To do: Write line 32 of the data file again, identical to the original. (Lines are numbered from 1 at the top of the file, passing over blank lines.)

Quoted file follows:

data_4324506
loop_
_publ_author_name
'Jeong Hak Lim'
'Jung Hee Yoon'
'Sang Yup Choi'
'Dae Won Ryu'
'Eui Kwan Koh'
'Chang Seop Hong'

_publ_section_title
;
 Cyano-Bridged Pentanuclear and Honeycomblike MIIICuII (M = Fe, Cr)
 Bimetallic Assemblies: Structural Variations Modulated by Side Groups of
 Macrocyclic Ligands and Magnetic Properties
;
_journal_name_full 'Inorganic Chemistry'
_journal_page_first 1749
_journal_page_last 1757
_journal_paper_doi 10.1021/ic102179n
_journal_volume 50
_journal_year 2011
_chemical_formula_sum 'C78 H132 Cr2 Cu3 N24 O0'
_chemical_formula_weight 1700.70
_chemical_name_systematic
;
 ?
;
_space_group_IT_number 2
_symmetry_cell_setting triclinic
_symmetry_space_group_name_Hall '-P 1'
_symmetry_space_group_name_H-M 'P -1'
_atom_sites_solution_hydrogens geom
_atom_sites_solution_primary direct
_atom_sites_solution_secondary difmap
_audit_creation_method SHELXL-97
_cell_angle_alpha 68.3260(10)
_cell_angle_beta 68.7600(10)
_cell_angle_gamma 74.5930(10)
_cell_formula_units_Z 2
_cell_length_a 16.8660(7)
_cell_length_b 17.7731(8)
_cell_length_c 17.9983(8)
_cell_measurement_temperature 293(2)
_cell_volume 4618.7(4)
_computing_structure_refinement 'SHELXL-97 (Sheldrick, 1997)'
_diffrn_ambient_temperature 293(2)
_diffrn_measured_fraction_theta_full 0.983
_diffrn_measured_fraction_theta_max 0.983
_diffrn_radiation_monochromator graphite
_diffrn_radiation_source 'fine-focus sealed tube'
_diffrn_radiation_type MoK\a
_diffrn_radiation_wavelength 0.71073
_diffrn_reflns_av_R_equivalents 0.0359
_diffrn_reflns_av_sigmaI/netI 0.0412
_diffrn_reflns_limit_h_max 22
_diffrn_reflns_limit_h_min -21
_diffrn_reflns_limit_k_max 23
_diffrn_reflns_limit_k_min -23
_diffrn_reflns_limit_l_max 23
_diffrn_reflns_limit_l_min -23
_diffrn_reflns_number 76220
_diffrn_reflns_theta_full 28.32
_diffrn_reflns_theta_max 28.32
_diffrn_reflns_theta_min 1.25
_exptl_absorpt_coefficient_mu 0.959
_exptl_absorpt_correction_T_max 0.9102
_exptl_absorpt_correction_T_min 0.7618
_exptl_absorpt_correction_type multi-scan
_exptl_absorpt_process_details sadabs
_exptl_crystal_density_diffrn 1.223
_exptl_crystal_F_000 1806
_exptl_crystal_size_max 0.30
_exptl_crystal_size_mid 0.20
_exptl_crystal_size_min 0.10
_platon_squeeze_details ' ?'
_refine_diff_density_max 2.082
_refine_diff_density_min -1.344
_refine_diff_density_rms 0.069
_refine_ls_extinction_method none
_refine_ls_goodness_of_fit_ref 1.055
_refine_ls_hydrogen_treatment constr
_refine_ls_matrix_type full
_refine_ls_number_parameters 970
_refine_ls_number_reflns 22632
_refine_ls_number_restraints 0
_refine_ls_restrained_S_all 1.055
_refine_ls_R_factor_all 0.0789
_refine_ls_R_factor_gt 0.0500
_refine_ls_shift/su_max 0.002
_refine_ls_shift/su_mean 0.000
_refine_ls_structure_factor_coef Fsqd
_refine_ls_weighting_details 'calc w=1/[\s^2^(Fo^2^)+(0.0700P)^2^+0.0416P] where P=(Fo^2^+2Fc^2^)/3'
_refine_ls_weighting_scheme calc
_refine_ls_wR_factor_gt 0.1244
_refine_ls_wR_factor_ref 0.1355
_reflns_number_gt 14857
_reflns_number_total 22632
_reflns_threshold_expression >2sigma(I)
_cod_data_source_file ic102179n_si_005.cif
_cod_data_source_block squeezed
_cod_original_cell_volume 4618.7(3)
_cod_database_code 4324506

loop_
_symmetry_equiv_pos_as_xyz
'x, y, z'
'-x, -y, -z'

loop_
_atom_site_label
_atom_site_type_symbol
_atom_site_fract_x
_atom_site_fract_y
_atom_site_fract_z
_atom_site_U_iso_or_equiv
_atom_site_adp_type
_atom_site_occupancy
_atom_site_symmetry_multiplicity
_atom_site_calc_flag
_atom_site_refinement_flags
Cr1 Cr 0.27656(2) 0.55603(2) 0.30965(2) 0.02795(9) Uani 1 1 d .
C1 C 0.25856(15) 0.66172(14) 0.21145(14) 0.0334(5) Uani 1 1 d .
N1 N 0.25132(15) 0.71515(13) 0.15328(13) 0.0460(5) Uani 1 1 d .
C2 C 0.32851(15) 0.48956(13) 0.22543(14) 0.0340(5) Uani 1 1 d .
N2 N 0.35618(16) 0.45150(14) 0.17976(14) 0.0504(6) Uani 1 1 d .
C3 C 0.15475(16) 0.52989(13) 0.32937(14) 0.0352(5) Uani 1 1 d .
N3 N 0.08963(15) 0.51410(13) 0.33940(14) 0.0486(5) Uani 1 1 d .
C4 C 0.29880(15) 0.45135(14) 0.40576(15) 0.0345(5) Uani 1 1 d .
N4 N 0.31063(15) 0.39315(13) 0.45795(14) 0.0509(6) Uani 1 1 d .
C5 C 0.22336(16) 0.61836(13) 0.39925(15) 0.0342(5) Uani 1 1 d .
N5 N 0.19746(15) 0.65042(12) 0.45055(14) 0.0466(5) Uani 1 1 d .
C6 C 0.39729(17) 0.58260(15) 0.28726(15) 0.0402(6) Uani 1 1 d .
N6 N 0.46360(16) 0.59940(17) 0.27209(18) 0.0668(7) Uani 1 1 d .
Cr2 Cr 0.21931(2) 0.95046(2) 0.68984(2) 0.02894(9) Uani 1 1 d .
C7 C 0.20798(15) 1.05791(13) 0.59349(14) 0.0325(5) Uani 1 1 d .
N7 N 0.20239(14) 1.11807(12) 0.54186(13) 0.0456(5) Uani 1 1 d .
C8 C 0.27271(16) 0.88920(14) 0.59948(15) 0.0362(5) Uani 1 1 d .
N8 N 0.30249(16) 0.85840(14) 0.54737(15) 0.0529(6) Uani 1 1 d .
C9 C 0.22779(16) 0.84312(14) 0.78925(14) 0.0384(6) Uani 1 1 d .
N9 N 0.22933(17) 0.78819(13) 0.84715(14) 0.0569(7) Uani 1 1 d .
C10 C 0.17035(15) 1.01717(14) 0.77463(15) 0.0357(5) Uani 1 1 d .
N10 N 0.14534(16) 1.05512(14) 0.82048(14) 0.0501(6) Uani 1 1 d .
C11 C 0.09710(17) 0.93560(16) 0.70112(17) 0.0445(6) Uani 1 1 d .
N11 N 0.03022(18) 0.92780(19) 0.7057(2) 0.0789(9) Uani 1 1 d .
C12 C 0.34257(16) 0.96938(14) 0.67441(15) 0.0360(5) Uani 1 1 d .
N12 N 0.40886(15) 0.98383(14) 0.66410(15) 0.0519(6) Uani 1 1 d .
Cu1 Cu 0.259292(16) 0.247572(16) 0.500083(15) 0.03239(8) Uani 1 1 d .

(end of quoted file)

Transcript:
_atom_sites_solution_hydrogens geom